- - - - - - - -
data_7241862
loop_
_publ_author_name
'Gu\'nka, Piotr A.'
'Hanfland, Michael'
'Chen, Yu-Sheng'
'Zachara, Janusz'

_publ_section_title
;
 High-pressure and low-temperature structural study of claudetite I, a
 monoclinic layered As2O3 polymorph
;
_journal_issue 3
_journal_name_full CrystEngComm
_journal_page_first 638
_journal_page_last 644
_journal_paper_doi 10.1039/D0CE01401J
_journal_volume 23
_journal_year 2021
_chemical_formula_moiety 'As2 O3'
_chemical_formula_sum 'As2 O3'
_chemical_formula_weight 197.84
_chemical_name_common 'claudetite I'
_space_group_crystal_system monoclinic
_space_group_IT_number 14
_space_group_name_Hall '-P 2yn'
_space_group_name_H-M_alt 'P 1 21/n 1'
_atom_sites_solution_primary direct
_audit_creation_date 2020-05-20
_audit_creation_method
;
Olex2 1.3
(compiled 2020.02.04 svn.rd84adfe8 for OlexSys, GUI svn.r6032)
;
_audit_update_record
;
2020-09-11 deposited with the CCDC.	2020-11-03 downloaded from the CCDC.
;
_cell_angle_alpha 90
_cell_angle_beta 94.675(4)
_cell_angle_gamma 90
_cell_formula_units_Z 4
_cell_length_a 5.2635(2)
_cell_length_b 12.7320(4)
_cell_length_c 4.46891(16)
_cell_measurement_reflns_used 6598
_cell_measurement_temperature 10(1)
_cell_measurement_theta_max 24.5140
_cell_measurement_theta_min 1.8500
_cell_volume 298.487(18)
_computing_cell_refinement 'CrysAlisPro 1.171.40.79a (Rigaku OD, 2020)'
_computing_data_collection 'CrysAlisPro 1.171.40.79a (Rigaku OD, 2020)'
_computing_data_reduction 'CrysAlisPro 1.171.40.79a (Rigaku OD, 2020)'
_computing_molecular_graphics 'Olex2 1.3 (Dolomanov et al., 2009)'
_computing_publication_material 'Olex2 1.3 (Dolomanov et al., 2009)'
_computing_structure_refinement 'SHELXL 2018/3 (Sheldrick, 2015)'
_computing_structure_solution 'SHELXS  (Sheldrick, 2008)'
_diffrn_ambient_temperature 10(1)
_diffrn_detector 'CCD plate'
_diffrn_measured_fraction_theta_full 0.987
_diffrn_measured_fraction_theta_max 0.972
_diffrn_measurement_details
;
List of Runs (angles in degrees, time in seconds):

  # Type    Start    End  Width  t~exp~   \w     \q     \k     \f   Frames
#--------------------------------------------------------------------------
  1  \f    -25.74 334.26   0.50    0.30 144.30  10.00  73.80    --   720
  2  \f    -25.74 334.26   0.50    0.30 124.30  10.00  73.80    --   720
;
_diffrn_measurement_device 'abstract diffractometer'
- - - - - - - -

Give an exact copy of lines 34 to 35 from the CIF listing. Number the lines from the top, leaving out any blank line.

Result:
;
_audit_update_record